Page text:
Day 8: Fly from Bariloche to Salta - Pick-Up Rental Car
This morning, you'll transfer to the airport Bariloche for your flight to Salta. Upon arrival, you'll pick up a 4x4 rental car for your upcoming self-drive adventure. The city is often referred to as Salta 'La Linda' (meaning Salta, the beautiful) due to its well-preserved colonial architecture, circa 16th century, and year-round warm climate. In the afternoon, you will have free time to stroll around the craft market and pick up traditional products ranging from rugs to pottery. You can also ride the scenic gondola for a birds-eye view of the city.
In the evening, enjoy a traditional Argentine dinner at a cozy local restaurant and then head for the vibrant and authentic peñas—places where locals grab a table to watch and dance along to their favorite folkloric singers.
Day 9: Self-Drive from Salta to Cafayate
Today you will leave Salta and drive to the town of Cafayate in the Calchaqui Valley along Route 68. During the ride, you'll stop at a famous gorge where erosion has carved interesting shapes into the rocks. In fact, this area was declared a UNESCO World Heritage site for its colorful hills and unique natural formations. Each of the hills has distinctly shaped features including the Devil’s Throat, the Amphitheater, the Frog, the Obelisk and the Castles. You'll have the freedom to stop, walk around, and appreciate the impressive natural wonders. Keep an eye to appreciate the colors, the dry and dramatic landscape.
Then, continue along the National Route 68, arriving in the village of Cafayate, which is internationally recognized for its wine production. The most popular varietal grown here is Torrontés, which you'll get a chance to taste when you visit a regional winery. In the evening, enjoy the local ambiance with a sunset drink in the tranquil main square or by ordering a Malbec ice-cream at the traditional gelato shop a couple of blocks away.
Day 10: Self-Drive from Cafayate to Cachi
Today, after breakfast, you will depart Cafayate and drive along the famous Route 40 at your own pace. Along this enchanting road, you will have to chance to discover small little towns like Angastaco, Molinos, and Seclantas. Be sure to stop in each town center to see their churches and local artisans.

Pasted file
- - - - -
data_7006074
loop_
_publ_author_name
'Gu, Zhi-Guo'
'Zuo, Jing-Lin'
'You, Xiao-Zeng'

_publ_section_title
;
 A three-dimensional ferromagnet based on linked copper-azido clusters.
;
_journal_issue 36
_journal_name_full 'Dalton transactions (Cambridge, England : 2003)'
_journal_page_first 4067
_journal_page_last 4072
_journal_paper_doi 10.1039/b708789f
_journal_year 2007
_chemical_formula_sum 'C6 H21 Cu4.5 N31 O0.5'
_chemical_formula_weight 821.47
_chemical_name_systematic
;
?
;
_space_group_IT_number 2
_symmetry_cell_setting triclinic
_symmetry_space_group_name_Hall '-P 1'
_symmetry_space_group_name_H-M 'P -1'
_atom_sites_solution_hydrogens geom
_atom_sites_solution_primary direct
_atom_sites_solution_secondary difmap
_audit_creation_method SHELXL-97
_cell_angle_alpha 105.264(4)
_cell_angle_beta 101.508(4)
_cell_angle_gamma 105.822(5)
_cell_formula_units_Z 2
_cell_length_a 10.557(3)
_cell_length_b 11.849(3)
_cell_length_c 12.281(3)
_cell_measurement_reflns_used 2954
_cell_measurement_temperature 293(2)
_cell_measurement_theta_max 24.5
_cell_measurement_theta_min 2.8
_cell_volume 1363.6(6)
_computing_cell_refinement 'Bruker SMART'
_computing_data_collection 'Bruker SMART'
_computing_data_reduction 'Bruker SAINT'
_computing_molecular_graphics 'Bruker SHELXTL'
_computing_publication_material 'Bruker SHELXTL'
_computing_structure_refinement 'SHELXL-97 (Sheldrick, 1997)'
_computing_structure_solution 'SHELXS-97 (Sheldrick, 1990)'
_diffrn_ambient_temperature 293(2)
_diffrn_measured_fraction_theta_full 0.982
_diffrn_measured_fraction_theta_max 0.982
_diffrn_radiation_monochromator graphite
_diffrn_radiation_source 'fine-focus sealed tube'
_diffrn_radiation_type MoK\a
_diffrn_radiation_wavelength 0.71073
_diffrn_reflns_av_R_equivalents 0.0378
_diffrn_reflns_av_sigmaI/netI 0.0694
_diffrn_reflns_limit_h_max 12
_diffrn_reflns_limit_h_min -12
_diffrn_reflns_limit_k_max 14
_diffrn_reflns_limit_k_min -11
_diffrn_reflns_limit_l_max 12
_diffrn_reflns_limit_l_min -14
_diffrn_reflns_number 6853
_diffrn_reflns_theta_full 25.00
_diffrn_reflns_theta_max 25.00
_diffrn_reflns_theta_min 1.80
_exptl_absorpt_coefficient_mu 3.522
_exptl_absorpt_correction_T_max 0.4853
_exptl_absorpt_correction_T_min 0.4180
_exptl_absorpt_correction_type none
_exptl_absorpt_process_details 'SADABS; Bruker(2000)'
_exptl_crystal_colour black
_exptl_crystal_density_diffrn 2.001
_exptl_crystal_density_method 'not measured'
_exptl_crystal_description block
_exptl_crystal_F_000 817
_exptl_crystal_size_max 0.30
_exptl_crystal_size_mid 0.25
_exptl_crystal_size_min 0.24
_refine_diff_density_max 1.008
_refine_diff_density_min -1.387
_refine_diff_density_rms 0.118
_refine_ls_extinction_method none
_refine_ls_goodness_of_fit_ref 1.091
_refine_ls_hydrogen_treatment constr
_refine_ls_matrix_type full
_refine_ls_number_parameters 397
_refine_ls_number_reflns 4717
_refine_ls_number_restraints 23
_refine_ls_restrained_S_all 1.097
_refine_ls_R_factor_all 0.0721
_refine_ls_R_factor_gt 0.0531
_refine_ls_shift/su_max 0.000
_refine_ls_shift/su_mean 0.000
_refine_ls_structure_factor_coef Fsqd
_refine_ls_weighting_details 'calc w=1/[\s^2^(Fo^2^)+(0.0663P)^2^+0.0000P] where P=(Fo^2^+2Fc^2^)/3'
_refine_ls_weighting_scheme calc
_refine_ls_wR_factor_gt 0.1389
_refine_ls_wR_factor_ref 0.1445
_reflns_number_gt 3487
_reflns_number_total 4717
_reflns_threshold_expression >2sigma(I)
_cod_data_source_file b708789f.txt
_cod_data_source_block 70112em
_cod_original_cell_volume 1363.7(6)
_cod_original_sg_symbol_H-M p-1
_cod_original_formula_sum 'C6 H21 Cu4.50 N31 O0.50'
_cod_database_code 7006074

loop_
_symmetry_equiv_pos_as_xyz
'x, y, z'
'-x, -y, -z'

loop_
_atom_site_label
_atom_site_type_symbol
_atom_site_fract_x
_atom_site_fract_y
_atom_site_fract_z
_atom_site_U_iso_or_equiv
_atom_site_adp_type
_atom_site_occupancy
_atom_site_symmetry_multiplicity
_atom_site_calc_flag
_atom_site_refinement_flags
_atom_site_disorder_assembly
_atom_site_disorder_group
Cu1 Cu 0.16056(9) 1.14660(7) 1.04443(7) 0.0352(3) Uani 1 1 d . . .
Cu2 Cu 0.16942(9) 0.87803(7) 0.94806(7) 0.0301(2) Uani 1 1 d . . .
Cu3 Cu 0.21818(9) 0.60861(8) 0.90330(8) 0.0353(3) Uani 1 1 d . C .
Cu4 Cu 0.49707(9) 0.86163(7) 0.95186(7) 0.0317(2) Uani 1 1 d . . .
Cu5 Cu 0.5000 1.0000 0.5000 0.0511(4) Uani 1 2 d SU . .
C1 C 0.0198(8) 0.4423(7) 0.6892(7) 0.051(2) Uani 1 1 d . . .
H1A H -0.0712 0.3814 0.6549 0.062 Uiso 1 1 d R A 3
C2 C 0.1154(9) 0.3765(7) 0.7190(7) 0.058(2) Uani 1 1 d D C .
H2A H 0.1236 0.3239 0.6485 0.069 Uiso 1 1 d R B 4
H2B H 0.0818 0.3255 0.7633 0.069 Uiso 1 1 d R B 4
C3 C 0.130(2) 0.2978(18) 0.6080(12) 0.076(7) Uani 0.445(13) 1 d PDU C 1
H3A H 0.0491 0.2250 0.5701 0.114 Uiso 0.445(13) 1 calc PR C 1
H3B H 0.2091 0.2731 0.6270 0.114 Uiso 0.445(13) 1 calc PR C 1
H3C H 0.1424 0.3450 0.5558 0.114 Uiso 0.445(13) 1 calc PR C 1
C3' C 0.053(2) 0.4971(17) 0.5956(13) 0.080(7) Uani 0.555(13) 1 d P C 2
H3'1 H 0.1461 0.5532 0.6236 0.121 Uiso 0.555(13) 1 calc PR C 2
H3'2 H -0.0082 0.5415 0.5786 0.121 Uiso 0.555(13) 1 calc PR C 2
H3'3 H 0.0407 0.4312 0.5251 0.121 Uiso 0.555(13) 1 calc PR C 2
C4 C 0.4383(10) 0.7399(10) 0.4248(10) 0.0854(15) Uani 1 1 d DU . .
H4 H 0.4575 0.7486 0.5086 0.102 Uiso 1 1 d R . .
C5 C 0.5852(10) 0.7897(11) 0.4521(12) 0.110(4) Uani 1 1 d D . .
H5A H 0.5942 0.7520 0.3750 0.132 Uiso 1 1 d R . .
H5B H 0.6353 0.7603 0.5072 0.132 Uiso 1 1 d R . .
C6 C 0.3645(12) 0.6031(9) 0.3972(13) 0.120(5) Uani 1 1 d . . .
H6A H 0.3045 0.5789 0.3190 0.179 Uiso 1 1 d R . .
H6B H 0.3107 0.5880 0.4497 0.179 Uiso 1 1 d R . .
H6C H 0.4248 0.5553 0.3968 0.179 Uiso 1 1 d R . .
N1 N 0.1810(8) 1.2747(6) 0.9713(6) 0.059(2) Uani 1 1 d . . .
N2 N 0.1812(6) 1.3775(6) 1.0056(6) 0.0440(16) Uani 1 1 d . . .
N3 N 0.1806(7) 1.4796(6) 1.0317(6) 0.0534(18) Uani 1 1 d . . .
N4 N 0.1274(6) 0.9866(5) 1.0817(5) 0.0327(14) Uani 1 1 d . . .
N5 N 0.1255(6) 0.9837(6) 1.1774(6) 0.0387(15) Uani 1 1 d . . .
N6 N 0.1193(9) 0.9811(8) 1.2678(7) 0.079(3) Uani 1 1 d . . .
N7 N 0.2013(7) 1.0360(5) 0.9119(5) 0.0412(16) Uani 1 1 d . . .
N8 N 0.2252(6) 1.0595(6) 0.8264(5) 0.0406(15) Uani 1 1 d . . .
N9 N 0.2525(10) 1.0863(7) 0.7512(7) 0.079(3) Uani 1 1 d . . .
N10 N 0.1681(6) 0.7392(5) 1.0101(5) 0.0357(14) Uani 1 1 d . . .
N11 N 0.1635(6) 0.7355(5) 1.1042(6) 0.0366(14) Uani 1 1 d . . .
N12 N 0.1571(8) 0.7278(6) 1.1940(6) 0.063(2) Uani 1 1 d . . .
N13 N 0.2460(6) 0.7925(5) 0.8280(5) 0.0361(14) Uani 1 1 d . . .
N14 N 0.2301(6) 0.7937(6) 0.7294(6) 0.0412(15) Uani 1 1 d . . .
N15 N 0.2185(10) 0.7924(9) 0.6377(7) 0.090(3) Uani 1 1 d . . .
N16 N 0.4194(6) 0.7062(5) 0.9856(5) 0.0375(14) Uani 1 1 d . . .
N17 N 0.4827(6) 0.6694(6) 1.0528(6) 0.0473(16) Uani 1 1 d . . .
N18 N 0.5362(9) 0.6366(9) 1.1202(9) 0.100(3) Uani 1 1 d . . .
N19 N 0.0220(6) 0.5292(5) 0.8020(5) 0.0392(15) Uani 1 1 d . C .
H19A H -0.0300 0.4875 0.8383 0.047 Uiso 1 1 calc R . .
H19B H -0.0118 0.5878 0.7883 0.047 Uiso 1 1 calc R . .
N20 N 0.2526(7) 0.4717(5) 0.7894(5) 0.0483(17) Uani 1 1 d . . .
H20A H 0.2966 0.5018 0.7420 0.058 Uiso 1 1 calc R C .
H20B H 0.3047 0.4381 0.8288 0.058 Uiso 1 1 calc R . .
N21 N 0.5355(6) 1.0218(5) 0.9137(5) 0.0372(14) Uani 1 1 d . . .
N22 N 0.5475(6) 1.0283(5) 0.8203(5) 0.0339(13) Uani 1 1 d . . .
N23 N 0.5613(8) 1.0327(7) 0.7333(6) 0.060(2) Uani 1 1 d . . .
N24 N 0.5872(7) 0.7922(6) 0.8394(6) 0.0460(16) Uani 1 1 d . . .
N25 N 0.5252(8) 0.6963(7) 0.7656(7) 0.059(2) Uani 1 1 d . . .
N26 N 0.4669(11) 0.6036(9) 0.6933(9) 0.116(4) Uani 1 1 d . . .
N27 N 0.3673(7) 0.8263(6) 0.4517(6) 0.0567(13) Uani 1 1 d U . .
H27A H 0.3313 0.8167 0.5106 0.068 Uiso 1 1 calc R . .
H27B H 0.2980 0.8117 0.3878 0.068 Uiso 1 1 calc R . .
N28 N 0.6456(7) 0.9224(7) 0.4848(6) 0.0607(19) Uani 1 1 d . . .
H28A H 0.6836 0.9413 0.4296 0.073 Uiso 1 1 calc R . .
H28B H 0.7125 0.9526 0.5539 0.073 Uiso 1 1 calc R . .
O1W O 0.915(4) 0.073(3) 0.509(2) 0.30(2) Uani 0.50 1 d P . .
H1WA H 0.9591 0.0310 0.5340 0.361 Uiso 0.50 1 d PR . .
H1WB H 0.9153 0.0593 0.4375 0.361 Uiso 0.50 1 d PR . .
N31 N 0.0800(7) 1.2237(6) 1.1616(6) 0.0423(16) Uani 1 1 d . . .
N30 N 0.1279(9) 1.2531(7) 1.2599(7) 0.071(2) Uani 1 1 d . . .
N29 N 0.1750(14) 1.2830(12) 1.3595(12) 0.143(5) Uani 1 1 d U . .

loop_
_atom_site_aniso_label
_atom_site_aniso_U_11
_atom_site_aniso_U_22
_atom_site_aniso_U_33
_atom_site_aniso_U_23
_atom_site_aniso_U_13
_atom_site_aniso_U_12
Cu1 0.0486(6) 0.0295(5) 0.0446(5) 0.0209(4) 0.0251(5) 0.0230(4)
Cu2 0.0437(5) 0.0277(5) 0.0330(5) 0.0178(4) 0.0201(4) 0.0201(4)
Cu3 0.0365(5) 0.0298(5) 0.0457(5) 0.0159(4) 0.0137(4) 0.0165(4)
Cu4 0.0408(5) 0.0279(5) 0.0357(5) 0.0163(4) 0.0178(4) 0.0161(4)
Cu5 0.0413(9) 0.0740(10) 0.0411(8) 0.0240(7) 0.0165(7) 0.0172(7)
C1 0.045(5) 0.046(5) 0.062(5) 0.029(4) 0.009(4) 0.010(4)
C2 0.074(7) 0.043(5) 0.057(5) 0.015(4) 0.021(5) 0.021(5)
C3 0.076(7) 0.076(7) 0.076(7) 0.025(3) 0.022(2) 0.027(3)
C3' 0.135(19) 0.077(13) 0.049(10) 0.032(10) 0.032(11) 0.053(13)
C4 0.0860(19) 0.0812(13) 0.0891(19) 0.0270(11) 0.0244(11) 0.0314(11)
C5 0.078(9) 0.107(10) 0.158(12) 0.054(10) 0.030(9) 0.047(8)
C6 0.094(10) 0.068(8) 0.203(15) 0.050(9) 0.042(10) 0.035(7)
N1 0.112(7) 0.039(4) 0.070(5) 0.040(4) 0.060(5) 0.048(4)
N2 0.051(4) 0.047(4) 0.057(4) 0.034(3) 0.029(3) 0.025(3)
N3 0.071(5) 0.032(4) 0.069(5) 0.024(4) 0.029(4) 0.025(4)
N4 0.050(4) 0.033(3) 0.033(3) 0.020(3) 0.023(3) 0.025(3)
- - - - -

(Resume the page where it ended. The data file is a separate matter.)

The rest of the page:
When you arrive to Cachi, you'll stop for the night. This typical town is known for architecture, which beautifully combines indigenous and Spanish traditions. Check out the adobe houses and white colonial buildings. Also, make sure to visit the nearby Museo Arqueológico de Cachi Pío Pablo Díaz—a museum of locally excavated artifacts, some dating back 10,000 years.
Day 11: Self-Drive from Cachi to Salta
Today, you'll get back on the road and head towards Payogasta on Route 40, surrounded by more stunning landscapes, including vineyards. You will then take Route 33 and drive along the Lerma Valley to enjoy more of the gems in this area, especially as you enter the Laureles and Escoipe gorges.
The scenery slowly changes its shape and color as you climb the majestic Cuesta del Obispo up to its highest point at 9842 feet (3000 m). Later, go down to Los Cardones National Park, where you will visit a magical place surrounded by multicolored landscapes and fresh, unpolluted air. Feel the silence and get close to nature in this isolated spot!
From here, you'll continue to Salta where you'll stop for the night before continuing north.
Day 12: Self-Drive from Salta to Purmamarca
Early in the morning, you will depart Salta again—this time headed north along the same route as the famous railway called "Train to the Clouds". You'll zigzag on lonely roads between the blue sky and the high desert plains visiting historic ruins, scattered houses, small villages, and amazing landscapes.
Your first destination is the small town of Campo Quijano and later the impressive Quebrada del Toro, where you will stop for a refreshing coffee break after some stunning viewpoints.
From here, you will also visit Santa Rosa de Tastil, a pre-Incan city of the XIII century, and then San Antonio de Los Cobres, one of the smallest villages in the region, as you make your way to the Great Salt Flats. This site is perfect for amateur and professional photographers alike, where the natural light and reflections provide ample opportunities to test your creativity to the fullest.
Finally, later in the afternoon, you will arrive in our comfortable hotel in Purmamarca, located at the base of Jujuy's famed seven-colored mountain.
Day 13: Self-Drive from Purmamarca to Salta
Today you will depart the village of Purmamarca and drive through the Humahuaca Gorge—declared a UNESCO World Heritage Site.
This major cultural route traces the spectacular valley of the Rio Grande and shows substantial evidence of its use as a major trade route over the past 10,000 years. In fact, there are visible traces of prehistoric hunter-gatherer communities of the Inca Empire (15th to 16th centuries).
During the route, you'll visit places such as Maimará, Paleta del Pintor, Tilcara (and its famous Pucará de Tilcara), Trópico de Capricornio, Uquía (Pinturas Cuzqueñas) and finally, the small town of Humahuaca.
You will arrive back to Salta with plenty of time to enjoy the rest of the afternoon and evening in town. Take advantage of any sites, restaurants, or peñas you may have missed at the beginning of the road trip and celebrate your last night of the trip.
Day 14: Fly from Salta to Buenos Aires - Departure
After breakfast, say goodbye to the city of Salta and transfer to the airport for your flight to Buenos Aires. Upon arrival in Buenos Aires, transfer to the international terminal for your return flight home. ¡Buen viaje!